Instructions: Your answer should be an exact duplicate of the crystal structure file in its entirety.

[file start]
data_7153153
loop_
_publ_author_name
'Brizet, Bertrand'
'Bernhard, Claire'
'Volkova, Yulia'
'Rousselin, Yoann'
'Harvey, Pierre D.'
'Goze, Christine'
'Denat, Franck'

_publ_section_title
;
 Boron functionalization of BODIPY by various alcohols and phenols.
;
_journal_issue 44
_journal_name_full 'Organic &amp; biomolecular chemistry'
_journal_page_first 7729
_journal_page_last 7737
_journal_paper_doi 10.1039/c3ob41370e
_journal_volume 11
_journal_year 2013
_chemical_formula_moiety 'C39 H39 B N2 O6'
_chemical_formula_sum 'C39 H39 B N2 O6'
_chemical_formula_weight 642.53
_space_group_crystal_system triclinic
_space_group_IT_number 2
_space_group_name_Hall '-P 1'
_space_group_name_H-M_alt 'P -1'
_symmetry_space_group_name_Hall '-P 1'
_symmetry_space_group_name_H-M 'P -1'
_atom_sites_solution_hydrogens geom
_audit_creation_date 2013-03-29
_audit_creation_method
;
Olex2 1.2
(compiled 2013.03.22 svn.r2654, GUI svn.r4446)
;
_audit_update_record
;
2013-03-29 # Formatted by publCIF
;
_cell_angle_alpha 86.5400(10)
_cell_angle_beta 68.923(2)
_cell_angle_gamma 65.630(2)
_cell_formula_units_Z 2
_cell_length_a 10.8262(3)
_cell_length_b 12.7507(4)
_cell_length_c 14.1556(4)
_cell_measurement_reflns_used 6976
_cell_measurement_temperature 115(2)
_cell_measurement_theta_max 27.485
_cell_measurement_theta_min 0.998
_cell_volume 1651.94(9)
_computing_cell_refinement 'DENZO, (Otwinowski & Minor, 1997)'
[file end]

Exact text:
data_7153153
loop_
_publ_author_name
'Brizet, Bertrand'
'Bernhard, Claire'
'Volkova, Yulia'
'Rousselin, Yoann'
'Harvey, Pierre D.'
'Goze, Christine'
'Denat, Franck'

_publ_section_title
;
 Boron functionalization of BODIPY by various alcohols and phenols.
;
_journal_issue 44
_journal_name_full 'Organic &amp; biomolecular chemistry'
_journal_page_first 7729
_journal_page_last 7737
_journal_paper_doi 10.1039/c3ob41370e
_journal_volume 11
_journal_year 2013
_chemical_formula_moiety 'C39 H39 B N2 O6'
_chemical_formula_sum 'C39 H39 B N2 O6'
_chemical_formula_weight 642.53
_space_group_crystal_system triclinic
_space_group_IT_number 2
_space_group_name_Hall '-P 1'
_space_group_name_H-M_alt 'P -1'
_symmetry_space_group_name_Hall '-P 1'
_symmetry_space_group_name_H-M 'P -1'
_atom_sites_solution_hydrogens geom
_audit_creation_date 2013-03-29
_audit_creation_method
;
Olex2 1.2
(compiled 2013.03.22 svn.r2654, GUI svn.r4446)
;
_audit_update_record
;
2013-03-29 # Formatted by publCIF
;
_cell_angle_alpha 86.5400(10)
_cell_angle_beta 68.923(2)
_cell_angle_gamma 65.630(2)
_cell_formula_units_Z 2
_cell_length_a 10.8262(3)
_cell_length_b 12.7507(4)
_cell_length_c 14.1556(4)
_cell_measurement_reflns_used 6976
_cell_measurement_temperature 115(2)
_cell_measurement_theta_max 27.485
_cell_measurement_theta_min 0.998
_cell_volume 1651.94(9)
_computing_cell_refinement 'DENZO, (Otwinowski & Minor, 1997)'